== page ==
Eating fish and foods with omega-3 fatty acids linked to lower risk of age-related eye disease

Jun 09, 2008

Eating fish and other foods high in omega-3 fatty acids is associated with reduced risk of the eye disease age-related macular degeneration (AMD), according to a meta-analysis of nine previously published studies in the June issue of Archives of Ophthalmology. However, the accumulated evidence includes few clinical trials and is insufficient to support the routine consumption of such foods for AMD prevention, the authors note.

"Age-related macular degeneration (AMD) is the leading cause of severe vision loss among elderly people," they write as background information in the article. New treatments for AMD are potentially risky and treat only certain forms of the disease. "Thus, primary prevention of AMD by modifying risk factors (e.g., cigarette smoking) remains an important public health strategy."

Elaine W-T. Chong, M.B.B.S., of the University of Melbourne, Australia, and colleagues conducted a systematic review of studies published before May 2007 evaluating the fish consumption and overall omega-3 fatty acid intake for the prevention of AMD. A total of nine studies were identified with 88,974 participants, including 3,203 individuals with AMD.

When results from all nine studies were combined, a high dietary intake of omega-3 fatty acids was associated with a 38 percent reduction in the risk of late (more advanced) AMD, while eating fish twice a week was associated with a reduced risk of both early and late AMD.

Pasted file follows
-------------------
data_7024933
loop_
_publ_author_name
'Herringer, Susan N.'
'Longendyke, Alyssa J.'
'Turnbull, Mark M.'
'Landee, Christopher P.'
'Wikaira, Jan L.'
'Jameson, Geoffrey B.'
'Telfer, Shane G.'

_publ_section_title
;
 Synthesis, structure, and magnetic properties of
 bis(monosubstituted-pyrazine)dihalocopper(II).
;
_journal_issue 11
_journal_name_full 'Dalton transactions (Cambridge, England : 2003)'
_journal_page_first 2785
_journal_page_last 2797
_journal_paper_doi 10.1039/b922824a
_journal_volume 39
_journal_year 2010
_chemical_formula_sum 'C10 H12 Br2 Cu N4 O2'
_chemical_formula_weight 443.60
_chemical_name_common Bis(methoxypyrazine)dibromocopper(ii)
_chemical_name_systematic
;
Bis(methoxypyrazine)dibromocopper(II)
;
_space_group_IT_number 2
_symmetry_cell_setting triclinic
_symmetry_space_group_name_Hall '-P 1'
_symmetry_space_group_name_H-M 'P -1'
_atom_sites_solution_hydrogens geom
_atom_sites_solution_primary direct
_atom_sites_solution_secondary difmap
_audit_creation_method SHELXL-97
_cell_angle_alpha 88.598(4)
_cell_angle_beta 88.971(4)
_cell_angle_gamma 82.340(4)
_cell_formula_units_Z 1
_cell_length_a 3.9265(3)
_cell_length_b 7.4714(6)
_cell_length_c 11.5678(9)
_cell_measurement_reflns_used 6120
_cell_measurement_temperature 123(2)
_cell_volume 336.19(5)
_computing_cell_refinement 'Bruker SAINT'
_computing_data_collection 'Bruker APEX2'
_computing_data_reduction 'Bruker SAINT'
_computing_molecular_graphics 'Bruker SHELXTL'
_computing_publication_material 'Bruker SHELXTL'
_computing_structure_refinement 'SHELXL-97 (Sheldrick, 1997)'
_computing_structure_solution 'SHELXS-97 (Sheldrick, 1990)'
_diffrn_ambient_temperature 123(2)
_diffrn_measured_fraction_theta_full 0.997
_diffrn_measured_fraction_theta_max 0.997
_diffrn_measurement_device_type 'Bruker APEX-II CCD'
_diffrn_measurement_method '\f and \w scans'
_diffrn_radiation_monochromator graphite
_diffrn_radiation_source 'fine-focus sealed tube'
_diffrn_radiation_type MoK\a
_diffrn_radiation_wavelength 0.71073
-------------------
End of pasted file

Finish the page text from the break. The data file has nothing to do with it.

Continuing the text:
"Long-chain omega-3 fatty acids, docosahexaenoic acid in particular, form an integral part of the neural retina," the layer of nerve cells in the retina, the authors write. Outer cells of the retina are continually shed and regenerated, and deficiencies of omega-3 fatty acids may therefore initiate AMD. "A diet rich in omega-3 fatty acids and fish, as a proxy for long-chain omega-3 fatty acid intake, has therefore been hypothesized as a means to prevent AMD."

Source: JAMA and Archives Journals

Explore further: US health officials perplexed by vaccination skeptics

add to favorites email to friend print save as pdf

Related Stories

Why your laptop battery won't kill you

1 hour ago

News on Tuesday that major U.S. airlines are no longer going to ship powerful lithium-ion batteries might lead some to fret about the safety of their personal electronic devices.

Visa, MasterCard moving into mobile pay in Africa

1 hour ago

Americans may just be getting used to mobile pay, but consumers in many African countries have been paying with their phones for years. Now payment processors Visa and MasterCard want to get a slice of that market, and are ...

Lightning plus volcanic ash make glass

1 hour ago

In their open-access paper for Geology, Kimberly Genareau and colleagues propose, for the first time, a mechanism for the generation of glass spherules in geologic deposits through the occurrence of volcan ...

Recommended for you

Twitter helps smokers kick the habit, study finds

55 minutes ago

When subjects in a smoking cessation program tweet each other regularly, they're more successful at kicking the habit, according to a study by UC Irvine and Stanford University researchers. Specifically, ...

User comments : 0

Please sign in to add a comment. Registration is free, and takes less than a minute. Read more

Click here to reset your password.
Sign in to get notified via email when new comments are made.